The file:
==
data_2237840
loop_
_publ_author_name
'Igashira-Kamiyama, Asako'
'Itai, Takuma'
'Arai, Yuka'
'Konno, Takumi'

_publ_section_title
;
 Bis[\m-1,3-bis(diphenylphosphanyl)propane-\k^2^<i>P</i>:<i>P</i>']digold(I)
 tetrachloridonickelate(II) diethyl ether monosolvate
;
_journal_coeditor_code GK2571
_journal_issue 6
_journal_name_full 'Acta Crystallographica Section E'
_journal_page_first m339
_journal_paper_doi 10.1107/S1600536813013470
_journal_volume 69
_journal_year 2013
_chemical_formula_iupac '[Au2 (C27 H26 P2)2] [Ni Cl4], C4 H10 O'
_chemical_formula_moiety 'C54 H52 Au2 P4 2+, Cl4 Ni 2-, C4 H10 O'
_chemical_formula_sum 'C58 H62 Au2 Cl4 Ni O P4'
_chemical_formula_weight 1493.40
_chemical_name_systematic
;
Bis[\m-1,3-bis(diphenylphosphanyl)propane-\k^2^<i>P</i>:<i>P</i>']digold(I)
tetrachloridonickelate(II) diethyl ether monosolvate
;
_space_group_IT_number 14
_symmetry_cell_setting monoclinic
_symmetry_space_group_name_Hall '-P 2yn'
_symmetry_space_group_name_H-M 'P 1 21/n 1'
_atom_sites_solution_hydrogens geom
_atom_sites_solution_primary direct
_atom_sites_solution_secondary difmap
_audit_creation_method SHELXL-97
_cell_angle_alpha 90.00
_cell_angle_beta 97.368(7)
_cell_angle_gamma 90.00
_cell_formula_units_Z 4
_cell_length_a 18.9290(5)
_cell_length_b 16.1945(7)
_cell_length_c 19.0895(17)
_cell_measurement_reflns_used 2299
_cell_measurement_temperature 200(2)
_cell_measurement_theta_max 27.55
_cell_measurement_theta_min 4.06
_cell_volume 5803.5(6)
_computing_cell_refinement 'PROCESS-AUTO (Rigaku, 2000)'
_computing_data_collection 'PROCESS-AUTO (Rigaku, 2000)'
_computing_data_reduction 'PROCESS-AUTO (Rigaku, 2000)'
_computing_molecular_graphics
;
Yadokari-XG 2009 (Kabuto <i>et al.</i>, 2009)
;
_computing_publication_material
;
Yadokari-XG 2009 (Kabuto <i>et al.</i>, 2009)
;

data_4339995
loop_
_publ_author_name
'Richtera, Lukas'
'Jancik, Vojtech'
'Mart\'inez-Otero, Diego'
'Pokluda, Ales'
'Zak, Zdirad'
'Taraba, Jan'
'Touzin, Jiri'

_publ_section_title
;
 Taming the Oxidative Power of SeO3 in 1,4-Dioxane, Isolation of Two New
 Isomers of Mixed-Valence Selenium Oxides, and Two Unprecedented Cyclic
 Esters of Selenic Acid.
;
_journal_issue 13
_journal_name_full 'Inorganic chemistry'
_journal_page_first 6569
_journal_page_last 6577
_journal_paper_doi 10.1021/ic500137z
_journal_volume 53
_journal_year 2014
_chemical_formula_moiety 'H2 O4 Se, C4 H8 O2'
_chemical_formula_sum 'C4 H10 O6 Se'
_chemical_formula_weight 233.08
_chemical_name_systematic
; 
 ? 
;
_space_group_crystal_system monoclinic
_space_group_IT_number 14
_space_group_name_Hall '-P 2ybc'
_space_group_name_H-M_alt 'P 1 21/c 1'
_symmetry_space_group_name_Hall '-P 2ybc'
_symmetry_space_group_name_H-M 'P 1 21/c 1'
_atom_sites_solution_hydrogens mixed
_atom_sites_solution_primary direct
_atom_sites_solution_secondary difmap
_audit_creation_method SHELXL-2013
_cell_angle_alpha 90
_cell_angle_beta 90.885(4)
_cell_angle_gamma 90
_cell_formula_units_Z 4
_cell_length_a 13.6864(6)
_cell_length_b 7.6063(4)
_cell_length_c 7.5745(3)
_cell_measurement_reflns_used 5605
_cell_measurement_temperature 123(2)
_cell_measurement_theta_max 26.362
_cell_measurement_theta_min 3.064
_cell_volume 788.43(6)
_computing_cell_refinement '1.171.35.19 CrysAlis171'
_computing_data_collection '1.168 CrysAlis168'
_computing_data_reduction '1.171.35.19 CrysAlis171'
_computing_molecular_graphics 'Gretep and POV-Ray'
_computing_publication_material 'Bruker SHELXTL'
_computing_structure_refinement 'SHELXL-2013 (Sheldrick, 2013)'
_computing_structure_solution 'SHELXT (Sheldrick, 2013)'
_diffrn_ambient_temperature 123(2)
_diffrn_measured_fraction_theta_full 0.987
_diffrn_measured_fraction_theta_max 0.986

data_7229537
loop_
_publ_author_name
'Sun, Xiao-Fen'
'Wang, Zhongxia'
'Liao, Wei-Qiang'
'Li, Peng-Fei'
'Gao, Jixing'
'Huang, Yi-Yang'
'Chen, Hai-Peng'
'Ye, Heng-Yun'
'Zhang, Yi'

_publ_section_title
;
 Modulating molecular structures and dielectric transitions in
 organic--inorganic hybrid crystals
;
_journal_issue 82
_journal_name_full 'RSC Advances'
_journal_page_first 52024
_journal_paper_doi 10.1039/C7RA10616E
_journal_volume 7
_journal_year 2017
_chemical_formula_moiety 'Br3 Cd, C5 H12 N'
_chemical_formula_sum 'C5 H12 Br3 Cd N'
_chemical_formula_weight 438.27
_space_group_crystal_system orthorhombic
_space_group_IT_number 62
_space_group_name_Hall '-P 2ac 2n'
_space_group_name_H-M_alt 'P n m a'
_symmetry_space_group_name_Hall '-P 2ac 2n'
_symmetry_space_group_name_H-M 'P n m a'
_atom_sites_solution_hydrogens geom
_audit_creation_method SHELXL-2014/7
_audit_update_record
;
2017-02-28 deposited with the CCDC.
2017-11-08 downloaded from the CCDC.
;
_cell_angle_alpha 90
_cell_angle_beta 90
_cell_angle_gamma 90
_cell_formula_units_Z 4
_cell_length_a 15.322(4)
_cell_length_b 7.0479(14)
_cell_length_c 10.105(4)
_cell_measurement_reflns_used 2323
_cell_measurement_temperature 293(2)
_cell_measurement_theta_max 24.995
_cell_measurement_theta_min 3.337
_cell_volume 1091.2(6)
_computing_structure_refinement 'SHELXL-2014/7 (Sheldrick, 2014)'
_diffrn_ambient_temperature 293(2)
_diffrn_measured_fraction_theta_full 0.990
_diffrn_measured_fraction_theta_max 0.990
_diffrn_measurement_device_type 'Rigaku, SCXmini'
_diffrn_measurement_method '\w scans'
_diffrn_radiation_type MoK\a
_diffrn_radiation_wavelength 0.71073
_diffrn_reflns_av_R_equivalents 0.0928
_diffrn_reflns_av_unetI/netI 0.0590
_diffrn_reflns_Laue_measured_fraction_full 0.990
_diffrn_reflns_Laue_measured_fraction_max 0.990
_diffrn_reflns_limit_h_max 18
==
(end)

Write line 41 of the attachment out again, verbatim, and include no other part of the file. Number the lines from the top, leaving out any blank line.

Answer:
_cell_length_a 18.9290(5)